The Family History Workshop is a new initiative by the Raphael Samuel History Centre, which aims to bring genealogists and family historians together with academic historians working on the history of their own families, or who are using family history methodologies in their work. These events are not intended as training sessions for how to do family history; instead they are intended to be discussion forums where family historians can explore the wider historical contexts of their own families, and where academic historians can learn more about the work being done by genealogists. We are planning more workshops and seminars over the coming year, and encourage anyone with an interest in family history to attend. Contact the RSCH’s administrator Katy Petit (email@example.com) if you’d like to be kept informed of future events.
Launch Event featuringVictoria Haskins (University of Newcastle, Australia)
2 November, 2018, Birkbeck, University of London, Room TBC
Stories my great-grandmother didn’t tell me, Or, family histories and the memories of nations
In the 1990s I discovered an extraordinary story that had been forgotten in my family. My great-grandmother, Joan Kingsley-Strack (better known as “Ming”), had been an activist for Australian Aboriginal citizenship rights in the 1930s. Even more extraordinarily, she had arrived at this political position as the result of her experiences employing a succession of young Aboriginal women as servants. Piecing together my great-grandmother’s story led me to trace the descendants of the women who worked for her, where I learnt that they, too, had chosen not to speak of this history to their families.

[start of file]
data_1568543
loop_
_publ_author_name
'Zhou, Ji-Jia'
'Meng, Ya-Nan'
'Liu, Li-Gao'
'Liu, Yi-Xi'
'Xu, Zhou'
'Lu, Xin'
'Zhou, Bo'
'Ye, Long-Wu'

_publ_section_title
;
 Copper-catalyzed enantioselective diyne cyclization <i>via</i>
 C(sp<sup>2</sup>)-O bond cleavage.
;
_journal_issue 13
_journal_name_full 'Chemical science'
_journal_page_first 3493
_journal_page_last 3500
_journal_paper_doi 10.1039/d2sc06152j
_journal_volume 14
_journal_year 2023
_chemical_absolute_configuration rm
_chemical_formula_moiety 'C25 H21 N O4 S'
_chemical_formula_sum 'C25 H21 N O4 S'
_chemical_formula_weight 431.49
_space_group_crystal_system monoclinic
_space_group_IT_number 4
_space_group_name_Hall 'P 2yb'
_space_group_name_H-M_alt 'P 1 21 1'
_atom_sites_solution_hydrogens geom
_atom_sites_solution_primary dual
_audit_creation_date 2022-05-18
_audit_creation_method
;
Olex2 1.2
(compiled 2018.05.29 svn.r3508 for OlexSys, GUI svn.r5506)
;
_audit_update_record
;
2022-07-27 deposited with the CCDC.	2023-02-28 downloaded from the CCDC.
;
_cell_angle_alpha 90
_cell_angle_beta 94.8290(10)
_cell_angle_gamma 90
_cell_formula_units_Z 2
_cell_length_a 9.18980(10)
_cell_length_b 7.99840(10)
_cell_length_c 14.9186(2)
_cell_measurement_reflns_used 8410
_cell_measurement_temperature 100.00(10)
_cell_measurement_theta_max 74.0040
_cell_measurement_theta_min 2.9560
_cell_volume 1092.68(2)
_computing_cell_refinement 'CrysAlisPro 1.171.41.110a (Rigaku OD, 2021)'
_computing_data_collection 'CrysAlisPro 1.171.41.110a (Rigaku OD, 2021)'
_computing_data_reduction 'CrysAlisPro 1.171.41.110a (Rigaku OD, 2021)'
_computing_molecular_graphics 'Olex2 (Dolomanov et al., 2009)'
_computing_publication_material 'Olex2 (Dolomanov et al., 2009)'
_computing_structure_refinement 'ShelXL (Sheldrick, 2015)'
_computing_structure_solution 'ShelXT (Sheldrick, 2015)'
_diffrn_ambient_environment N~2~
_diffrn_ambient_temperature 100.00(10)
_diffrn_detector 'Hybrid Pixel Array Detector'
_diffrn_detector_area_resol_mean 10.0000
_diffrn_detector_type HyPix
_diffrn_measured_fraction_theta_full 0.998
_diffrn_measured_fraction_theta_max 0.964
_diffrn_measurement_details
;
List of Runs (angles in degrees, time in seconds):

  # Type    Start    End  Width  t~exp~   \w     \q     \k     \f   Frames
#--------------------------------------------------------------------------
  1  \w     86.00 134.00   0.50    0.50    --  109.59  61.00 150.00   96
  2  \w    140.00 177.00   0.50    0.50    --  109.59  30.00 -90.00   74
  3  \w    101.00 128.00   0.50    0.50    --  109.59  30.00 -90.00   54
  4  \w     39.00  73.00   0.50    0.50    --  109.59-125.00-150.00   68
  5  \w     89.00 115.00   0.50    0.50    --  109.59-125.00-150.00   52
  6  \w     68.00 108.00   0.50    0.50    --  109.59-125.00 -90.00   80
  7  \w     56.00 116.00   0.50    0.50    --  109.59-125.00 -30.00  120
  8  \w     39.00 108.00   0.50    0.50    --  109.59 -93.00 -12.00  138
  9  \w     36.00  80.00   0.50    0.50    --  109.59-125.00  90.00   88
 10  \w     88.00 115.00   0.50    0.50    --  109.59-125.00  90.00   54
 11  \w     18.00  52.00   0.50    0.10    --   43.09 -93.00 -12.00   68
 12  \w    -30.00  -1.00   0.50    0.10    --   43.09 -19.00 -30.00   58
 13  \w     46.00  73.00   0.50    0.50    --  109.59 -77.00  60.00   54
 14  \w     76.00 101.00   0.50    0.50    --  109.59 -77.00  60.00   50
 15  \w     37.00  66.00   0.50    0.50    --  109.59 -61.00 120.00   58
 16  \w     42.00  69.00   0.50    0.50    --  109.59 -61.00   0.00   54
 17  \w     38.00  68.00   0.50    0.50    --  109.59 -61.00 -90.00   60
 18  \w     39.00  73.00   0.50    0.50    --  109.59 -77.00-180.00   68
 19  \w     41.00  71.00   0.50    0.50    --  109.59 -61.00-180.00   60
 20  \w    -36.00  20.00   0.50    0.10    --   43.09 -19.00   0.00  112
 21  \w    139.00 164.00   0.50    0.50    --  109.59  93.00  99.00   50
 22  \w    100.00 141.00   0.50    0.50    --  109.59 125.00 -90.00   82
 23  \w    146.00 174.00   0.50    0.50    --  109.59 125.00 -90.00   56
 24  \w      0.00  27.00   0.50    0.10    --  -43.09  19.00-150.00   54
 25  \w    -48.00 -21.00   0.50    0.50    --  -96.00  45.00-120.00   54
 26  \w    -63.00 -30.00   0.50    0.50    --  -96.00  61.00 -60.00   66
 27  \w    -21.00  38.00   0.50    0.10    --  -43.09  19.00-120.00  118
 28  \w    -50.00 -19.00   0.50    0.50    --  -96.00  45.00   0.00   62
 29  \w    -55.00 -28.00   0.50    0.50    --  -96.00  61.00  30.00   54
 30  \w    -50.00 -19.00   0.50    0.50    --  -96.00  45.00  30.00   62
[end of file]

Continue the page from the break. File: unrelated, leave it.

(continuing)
Their stories, however, spoke directly to a history that was (and remains) of profound significance to Australians – the history of the Stolen Generations and the removal of Indigenous children from their families, and the history of an ongoing denial of basic human rights to Aboriginal people, and their struggle to survive and assert their rights as Indigenous Australians.
In this talk, I discuss how in recovering my own family connection to this history, my understanding, as a historian, of the nature of our relationship to the past was transformed and invigorated. I reflect on how and why histories get forgotten in families, and how family histories intersect with broader narratives of communities and nations.
Victoria K Haskins is a 2017 Visiting Fellow of the Birkbeck Institute for the Humanities. Professor of History at the University of Newcastle, and Director of the Purai Global Indigenous and Diaspora Research Studies Centre, she has published widely on the history of Indigenous domestic service, in Australia and the US. Her book publications include One Bright Spot (2005), Uncommon Ground: White women in Aboriginal history (2005), Matrons and Maids (2012), and Colonization and Domestic Service: Historical and Contemporary Perspectives (2015). Most recently, she has co-authored a book with her husband, Aboriginal historian Professor John Maynard, on the experiences of Europeans who lived with Aboriginal and Torres Strait Islander people in the early colonial period, Living with the Locals (2016).